In this week’s roundup, Diana Al-Hadid explores art history, El Anatsui has his first solo exhibition in New York, Cai Guo-Qiang travels a solo show in Brazil, Charles Atlas presents two moving-image works, and more.
- Diana Al-Hadid opens this week at The Weatherspoon Art Museum at the University of North Carolina (Greensboro). The exhibition highlights Al-Hadid’s use of art historical references to examine sculptural and pictorial space. The work will be on view from February 9–May 5. The artist’s talk and opening reception takes place February 8 at 6pm.
- El Anatsui‘s first solo exhibition in a New York opens this week at the Brooklyn Museum. Gravity and Grace: Monumental Works by El Anatsui features over 30 works in metal and wood that transform appropriated objects into site-specific sculptures. Anatsui converts found materials into new works that are at the intersection between sculpture and painting. The work combines aesthetic traditions from Ghana, Nigeria, and explores the global history of abstraction. The show runs February 8–August 4.
- Charles Atlas’ newly completed film, Exchange, will be screened at Electronic Arts Intermix (NYC). Atlas created this work from never-before-seen footage that he shot in 1978, that was only recently rediscovered by the Merce Cunningham Trust. It captures a performance by Cunningham and his company, with costumes and backdrop designed by Jasper Johns and music by David Tudor. The screening will take place February 7 at 6:30pm.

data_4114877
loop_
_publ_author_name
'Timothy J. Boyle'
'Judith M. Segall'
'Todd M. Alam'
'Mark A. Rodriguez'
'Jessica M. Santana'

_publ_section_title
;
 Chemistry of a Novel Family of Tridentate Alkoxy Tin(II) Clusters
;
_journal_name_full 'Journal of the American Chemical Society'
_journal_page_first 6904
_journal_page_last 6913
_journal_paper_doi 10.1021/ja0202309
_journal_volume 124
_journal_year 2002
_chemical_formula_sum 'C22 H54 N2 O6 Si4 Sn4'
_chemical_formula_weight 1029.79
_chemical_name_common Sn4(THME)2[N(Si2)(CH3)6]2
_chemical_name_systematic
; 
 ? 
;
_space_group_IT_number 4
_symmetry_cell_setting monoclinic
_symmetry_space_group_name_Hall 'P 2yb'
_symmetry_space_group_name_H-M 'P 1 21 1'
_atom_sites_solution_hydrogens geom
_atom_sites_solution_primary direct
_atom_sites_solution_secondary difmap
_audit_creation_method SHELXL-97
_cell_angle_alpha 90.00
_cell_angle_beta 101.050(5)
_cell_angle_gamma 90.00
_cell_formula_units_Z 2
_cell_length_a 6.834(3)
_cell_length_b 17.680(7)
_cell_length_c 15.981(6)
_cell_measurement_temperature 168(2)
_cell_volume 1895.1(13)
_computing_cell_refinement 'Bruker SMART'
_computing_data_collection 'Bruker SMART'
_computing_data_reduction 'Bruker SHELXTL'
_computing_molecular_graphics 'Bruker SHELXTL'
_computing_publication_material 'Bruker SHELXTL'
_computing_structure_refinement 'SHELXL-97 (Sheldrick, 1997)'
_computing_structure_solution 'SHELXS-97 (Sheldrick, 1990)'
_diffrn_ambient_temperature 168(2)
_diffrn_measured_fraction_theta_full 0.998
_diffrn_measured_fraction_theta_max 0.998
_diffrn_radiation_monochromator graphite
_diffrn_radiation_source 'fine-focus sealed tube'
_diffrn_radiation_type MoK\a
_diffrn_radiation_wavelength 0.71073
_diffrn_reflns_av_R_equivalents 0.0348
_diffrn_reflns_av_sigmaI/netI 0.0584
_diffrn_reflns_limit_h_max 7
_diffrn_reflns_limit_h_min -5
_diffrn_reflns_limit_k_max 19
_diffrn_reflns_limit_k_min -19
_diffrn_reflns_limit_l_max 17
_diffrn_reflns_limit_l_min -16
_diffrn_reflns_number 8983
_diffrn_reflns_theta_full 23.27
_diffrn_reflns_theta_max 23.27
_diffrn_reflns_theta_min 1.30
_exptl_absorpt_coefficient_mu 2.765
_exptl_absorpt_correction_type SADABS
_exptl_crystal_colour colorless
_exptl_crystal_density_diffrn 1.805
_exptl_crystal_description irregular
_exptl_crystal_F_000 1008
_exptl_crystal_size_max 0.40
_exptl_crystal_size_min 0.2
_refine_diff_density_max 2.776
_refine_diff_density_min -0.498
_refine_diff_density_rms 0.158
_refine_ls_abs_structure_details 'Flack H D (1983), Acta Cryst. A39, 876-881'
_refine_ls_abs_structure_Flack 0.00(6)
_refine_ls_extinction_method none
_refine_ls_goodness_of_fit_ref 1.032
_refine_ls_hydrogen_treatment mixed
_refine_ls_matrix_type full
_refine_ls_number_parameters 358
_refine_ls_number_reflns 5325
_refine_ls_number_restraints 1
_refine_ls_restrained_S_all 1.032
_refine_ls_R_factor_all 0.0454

- Charles Atlas collaborated with Bloomberg SPACE and the South London Gallery to create a 360 degree video installation using original, manipulated and found footage from a variety of sources including the Bloomberg digital archives. Charles Atlas: Glacier consists of projected images that scroll across the large windows and walls of the gallery space to create an immersive environment. The show closes March 30.
- Alfred Jaar: Rwanda is on view at The Gund Gallery at Kenyon College (Gambier, Ohio). The show features “conceptually compelling and emotionally demanding selections” from the Jaar‘s decade-long exploration of the intersecting realities of the Tutsi-Hutu conflicts and Rwandan genocide of the 1990s. The exhibition runs through March 10.
- Cai Guo-Qiang‘s first solo exhibition in Brazil opens at Centro Cultural Banco do Brasil in Brasília. Cai Guo-Qiang: Peasant da Vincis transforms the CCBB galleries into a playground filled with aircrafts and UFOs, submarines of various sizes, an aircraft carrier, and robots programmed to perform tasks such as painting and playing chess. The exhibition will also feature the artist’s signature gunpowder drawings. After Brasília (February 4–March 31, 2013), the show travels to São Paulo (April 20–June 22), and then to Rio de Janeiro (July 21–September 20).
- Marina Abramović and the Institute is a film by Derek Peck, featuring Marina Abramović. In the film, the artist discusses her plans for the Marina Abramović Foundation for the Preservation of Performance Art; her interest in Shamanism and how it relates to her art, love and death; and her 2010 exhibition The Artist is Present at New York’s Museum of Modern Art.
- Laurie Simmons spoke to Vanity Fair about her daughter Lena Dunham’s early attempts at humor, the acting chops of her newly adopted dog, and watching the nude scenes in Girls.
- Mike Kelley was honored by Gagosian Gallery at the Los Angeles Art Book Fair, held at the Museum of Contemporary Art’s Geffen Contemporary. The gallery presented a portrait of the artist in the form of a library. Its contents reflected cultural and intellectual interests and passions that each contributor to the project associates with the late artist.